American International Group Inc., moving ahead with asset sales, has received the first round of bids for its aircraft leasing unit, and is expected to start shopping its asset management business soon, people familiar with the matter said Monday.
AIG has received the first round of bids for its International Lease Finance Corp. unit and the sale process is now in the early due diligence stage, the sources said, adding that the process is fluid and the timeline was unclear. The sale is being handled by investment bank Moelis & Co.
AIG has also retained UBS to sell its asset management business, and books are expected to go out shortly, possibly as early as this week, sources said.
The third-party asset management business rests within AIG Investments, which had $111.5 billion in client assets under management overall as of Sept. 30.
AIG declined to comment.
Last month, AIG agreed to sell its private banking unit, another business within its Asset Management group, to Abu Dhabi-based Aabar Investments PJSC for $254 million.
AIG, once the world’s biggest insurer by market value, averted bankruptcy in September with an $85 billion federal bailout. The rescue later swelled to about $152 billion.
AIG has said it plans to sell everything except its U.S. property and casualty business, foreign general insurance, and an ownership interest in some foreign life operations.
Blackstone Group LP is the global coordinator for the sale of AIG’s assets.
Last week, a source said AIG was close to a deal to sell its Canadian life insurance business and an announcement could come this week. And last month, the insurer agreed to sell HSB Group to German reinsurer Munich Re for $742 million.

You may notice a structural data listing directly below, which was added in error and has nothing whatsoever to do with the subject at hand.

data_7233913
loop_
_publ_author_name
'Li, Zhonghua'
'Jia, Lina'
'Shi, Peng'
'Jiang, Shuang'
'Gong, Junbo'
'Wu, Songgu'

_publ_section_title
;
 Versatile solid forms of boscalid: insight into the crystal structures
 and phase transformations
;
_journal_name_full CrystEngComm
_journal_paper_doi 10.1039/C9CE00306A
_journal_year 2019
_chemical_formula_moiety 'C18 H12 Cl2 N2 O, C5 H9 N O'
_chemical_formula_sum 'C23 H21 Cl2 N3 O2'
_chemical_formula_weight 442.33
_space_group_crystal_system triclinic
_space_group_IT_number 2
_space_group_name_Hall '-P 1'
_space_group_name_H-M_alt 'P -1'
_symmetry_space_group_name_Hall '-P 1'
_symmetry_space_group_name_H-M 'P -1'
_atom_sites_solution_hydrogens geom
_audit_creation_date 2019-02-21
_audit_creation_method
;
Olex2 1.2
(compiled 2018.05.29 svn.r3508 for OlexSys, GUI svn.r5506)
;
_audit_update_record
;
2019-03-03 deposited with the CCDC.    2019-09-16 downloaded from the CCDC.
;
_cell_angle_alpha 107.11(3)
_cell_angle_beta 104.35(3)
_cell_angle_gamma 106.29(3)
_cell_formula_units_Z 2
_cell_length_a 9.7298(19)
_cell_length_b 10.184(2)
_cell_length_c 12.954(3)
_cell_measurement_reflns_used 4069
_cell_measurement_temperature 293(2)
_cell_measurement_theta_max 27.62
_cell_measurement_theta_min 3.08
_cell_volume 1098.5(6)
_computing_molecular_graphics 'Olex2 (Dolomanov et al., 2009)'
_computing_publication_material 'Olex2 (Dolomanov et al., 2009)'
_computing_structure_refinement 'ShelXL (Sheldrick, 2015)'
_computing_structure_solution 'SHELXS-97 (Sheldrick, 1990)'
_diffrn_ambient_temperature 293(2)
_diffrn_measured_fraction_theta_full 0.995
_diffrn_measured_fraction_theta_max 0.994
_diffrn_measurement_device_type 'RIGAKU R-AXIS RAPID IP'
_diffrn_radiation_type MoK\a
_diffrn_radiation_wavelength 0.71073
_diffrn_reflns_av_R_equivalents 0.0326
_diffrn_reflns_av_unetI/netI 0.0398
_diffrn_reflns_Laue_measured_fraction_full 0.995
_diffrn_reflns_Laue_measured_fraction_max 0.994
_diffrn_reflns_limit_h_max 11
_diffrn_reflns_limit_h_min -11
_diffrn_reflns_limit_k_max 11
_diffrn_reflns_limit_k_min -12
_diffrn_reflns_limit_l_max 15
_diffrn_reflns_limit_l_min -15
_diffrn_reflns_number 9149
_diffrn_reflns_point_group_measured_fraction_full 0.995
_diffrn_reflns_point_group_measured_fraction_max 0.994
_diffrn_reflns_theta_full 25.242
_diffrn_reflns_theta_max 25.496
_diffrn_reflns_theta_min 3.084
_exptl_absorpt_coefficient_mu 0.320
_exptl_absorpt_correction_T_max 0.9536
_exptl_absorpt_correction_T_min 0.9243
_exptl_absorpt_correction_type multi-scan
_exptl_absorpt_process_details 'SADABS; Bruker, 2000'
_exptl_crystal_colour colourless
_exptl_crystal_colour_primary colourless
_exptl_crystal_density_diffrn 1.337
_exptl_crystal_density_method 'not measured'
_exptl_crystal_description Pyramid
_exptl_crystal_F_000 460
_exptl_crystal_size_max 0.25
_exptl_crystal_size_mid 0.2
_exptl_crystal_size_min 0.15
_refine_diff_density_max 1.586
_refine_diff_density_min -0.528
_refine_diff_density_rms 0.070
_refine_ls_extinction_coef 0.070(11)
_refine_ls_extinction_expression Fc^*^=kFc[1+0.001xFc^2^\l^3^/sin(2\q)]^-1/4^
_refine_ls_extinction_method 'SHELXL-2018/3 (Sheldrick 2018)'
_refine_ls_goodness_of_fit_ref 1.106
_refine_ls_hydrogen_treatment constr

AIG has started selling assets, but is doing so at a difficult time as the financial crisis crimps the ability of any would-be buyers to complete deals.
“There are not a lot of firms that are awash with cash,” said Donald Light, an insurance analyst at Celent. “The strength in negotiations lies with the buyer, and there are fewer buyers out there.”
The HSB sale came under fire from Maurice Greenberg, the former AIG chief executive, who said the price was “distressed” and sought an explanation from the AIG board for the sale process.
Edward Liddy, AIG’s CEO since the bailout, has said the company will not sell assets at fire-sale prices. The terms of the revised bailout package also gives AIG more breathing room to pay the back the government.
Still, selling ILFC, one of the world’s largest aircraft leasing companies, could prove to be a challenge. Analysts have said the business could be worth as much as $8 billion.
The possibility of forming a consortium to buy the unit is being looked at, the sources said.
“Figuring out the funding is the key part here,” one source said.
ILFC, run by Steven Udvar-Hazy, who is considered the godfather of the civil aviation market, owns about $55 billion worth of planes and is one of the biggest customers of both Boeing Co and Airbus, a unit of EADS.
ILFC relied on AIG’s blue-chip credit rating for access to cheap capital for buying planes, but was locked out of the debt market in September due to the insurer’s troubles.
AIG’s shares closed down 5 percent at $1.54 on the New York Stock Exchange. They hit a 52-week high of $59.42 last January.
(Additional reporting by Lilla Zuill; Editing by Gerald E. McCormick and Jeffrey Benkoe) (For more M&A news and our DealZone blog, go to http://www.reuters.com/deals)
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